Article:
The food - Cuba has long been known as having some of the blandest food around, but new paladares are springing up all over Havana, so you can finally feast on some gourmet grub.
Ysobel , Original Traveller
From the resplendent Spanish colonial architecture of the Old Town to the spectacular dilapidation of Havana Centro, a city of survivors and masterful musicians sways indefatigably to the syncopated beat of the rumba. Bereft of the consumer-driven trappings of other less colourful metropolises, Havana remains characterful, safe, and packed with a plethora of interesting museums.
Why we think you’ll love it
- Havana Vieja never ceases to amaze - one minute you're walking down a pretty cobbled street lined with beautifully restored buildings, and the next you're among crumbling ruins, where locals live in two rooms with their entire extended family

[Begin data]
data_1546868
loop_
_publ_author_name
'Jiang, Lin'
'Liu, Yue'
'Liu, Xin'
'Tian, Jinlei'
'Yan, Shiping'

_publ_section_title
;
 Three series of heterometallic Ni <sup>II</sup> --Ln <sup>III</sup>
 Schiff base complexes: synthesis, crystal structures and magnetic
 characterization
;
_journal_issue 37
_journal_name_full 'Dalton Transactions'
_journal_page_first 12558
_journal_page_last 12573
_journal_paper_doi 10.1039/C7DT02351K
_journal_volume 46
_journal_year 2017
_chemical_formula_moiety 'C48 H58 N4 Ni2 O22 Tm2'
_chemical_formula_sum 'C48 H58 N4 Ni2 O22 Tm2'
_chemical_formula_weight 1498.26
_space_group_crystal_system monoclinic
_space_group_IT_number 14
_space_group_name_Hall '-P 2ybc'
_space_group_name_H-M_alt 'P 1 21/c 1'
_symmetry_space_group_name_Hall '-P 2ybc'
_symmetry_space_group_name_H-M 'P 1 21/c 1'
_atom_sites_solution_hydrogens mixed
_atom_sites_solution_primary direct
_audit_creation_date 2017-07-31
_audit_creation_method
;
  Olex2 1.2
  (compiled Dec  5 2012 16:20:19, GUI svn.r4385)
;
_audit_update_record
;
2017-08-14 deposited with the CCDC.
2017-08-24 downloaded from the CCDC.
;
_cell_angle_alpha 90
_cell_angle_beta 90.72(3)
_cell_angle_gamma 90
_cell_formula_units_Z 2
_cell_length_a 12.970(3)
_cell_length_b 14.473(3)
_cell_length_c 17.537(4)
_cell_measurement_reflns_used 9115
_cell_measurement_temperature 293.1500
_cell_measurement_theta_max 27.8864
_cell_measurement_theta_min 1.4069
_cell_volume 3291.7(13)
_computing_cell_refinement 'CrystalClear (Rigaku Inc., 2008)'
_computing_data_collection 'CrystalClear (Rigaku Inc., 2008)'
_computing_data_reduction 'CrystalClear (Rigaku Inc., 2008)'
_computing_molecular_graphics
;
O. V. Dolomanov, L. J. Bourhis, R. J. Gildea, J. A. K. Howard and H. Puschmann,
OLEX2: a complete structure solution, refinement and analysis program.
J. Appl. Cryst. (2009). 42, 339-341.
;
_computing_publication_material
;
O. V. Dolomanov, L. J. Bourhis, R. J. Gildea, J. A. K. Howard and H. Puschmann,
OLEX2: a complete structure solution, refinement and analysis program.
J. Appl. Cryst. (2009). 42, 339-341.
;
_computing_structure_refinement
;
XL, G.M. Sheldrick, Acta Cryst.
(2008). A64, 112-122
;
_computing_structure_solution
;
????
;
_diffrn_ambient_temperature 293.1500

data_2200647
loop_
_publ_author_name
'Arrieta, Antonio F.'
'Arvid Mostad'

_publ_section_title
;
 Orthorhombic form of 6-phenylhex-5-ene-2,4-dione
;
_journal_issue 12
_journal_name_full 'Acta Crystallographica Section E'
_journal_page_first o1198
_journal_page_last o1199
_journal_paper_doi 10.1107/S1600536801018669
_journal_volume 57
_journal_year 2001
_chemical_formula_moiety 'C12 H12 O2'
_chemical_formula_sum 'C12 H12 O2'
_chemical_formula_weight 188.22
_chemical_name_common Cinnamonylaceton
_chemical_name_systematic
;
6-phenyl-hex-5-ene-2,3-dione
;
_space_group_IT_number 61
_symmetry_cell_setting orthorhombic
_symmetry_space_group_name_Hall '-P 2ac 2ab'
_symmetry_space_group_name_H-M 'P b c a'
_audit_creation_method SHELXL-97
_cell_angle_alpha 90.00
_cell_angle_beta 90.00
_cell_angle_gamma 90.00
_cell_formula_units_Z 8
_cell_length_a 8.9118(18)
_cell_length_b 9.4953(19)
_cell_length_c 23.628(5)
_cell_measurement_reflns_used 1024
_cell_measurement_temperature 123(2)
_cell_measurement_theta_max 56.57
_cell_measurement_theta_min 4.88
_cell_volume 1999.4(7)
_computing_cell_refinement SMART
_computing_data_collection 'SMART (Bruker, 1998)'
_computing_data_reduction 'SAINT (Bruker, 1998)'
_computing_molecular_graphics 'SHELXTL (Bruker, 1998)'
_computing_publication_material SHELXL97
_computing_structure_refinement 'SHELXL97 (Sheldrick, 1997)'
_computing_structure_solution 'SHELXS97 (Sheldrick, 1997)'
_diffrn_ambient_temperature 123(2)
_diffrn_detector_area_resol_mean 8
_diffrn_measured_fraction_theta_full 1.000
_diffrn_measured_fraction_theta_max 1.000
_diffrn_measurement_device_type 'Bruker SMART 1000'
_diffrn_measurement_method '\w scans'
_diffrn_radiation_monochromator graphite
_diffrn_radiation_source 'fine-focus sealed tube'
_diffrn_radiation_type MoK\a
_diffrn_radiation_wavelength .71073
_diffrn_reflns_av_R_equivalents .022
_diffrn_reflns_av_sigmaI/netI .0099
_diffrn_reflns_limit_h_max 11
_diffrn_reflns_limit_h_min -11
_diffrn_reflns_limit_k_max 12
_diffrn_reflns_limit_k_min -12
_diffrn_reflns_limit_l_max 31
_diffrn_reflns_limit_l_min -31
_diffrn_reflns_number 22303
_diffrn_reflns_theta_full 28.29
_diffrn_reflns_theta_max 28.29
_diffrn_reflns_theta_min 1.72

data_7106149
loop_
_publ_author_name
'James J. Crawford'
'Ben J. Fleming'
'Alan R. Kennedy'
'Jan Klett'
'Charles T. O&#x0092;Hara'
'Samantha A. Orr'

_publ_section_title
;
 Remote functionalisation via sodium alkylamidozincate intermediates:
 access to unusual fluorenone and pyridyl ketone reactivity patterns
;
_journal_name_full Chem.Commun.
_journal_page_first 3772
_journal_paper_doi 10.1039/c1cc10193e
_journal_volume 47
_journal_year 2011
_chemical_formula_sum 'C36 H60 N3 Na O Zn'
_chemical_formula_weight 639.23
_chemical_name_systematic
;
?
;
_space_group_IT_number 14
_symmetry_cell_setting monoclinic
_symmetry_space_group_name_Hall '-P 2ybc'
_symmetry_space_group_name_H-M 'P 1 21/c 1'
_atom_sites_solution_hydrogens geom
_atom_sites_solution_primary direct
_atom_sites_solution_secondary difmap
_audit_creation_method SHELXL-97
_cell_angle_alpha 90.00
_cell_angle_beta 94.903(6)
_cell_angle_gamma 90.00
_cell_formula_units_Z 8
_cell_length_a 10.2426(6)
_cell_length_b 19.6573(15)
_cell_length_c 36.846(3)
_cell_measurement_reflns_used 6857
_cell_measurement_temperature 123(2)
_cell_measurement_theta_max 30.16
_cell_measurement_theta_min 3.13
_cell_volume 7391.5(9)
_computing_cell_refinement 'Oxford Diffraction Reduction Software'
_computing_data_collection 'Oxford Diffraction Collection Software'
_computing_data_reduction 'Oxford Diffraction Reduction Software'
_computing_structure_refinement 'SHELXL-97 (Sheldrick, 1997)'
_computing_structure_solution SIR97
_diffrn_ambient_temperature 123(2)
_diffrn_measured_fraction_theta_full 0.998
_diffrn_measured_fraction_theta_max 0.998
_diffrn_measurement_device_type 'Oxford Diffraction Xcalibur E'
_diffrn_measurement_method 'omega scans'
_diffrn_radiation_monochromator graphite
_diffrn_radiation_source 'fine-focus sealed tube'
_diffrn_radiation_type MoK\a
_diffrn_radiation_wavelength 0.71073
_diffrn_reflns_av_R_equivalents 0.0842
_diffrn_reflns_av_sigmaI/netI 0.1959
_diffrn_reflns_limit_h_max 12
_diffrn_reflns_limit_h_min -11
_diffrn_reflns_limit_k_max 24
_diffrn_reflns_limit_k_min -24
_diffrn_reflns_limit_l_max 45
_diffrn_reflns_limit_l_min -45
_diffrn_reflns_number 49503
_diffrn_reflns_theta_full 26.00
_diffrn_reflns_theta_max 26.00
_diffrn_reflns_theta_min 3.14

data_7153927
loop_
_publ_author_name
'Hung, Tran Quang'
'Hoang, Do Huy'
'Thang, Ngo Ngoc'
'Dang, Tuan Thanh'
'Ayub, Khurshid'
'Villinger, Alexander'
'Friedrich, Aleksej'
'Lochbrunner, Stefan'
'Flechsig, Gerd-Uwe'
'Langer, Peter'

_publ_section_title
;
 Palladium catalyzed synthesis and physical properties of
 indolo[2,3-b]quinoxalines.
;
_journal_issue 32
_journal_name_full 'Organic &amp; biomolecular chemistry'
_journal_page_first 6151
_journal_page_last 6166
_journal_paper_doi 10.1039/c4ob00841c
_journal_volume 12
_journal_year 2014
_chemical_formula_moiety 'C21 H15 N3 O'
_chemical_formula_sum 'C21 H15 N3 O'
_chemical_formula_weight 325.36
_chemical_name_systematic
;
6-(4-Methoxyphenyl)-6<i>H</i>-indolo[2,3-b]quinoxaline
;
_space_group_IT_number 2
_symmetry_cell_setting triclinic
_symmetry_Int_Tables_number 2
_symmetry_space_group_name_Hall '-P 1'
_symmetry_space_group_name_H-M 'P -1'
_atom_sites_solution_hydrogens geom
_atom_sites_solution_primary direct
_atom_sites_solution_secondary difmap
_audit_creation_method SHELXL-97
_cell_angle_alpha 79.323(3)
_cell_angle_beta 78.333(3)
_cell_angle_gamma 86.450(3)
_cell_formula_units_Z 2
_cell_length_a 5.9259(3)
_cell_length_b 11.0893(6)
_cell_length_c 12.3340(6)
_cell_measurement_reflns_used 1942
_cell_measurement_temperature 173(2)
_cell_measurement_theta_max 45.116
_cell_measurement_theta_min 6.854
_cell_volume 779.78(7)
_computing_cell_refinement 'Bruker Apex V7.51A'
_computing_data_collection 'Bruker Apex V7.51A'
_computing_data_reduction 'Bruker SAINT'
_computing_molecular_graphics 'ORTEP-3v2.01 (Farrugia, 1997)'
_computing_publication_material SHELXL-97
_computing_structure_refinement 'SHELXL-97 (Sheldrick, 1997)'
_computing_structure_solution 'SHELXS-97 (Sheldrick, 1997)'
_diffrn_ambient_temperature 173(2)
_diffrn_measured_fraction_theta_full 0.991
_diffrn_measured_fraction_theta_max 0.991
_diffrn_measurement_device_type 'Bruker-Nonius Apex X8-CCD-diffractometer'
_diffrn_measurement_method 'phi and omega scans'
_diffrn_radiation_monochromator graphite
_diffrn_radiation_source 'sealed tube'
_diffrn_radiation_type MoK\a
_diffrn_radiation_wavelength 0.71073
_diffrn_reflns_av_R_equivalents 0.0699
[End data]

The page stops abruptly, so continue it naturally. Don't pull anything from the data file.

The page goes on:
From the gallery
Our guide to holidays in Havana
For history buffs there's the living breathing essence of UNESCO-sponsored Havana Vieja; for beach bums there's the sun-splashed tranquillity of Playas del Este, and for everyone, there are some of the most charming inhabitants you could hope to meet. A stroll along the Malecón promenade is a loely way to spend an afternoon, but time it carefully; aside from dodging entwined couples, you may need to avoid a dousing from the waves crashing over the sea wall.
All of the above are reason enough to visit, but what really sets Cuba apart is the fact that this is one of the last places on earth to see the Marxist/communist model in practice. The crumbling facades and empty shelves in government run food stores pay testament to the struggles the locals have to endure, yet endearing respect (despite a growing anti-Castro sentiment) for the revolution and its aftermath remains the norm, and plays a major part in the sense of solidarity one feels across the island.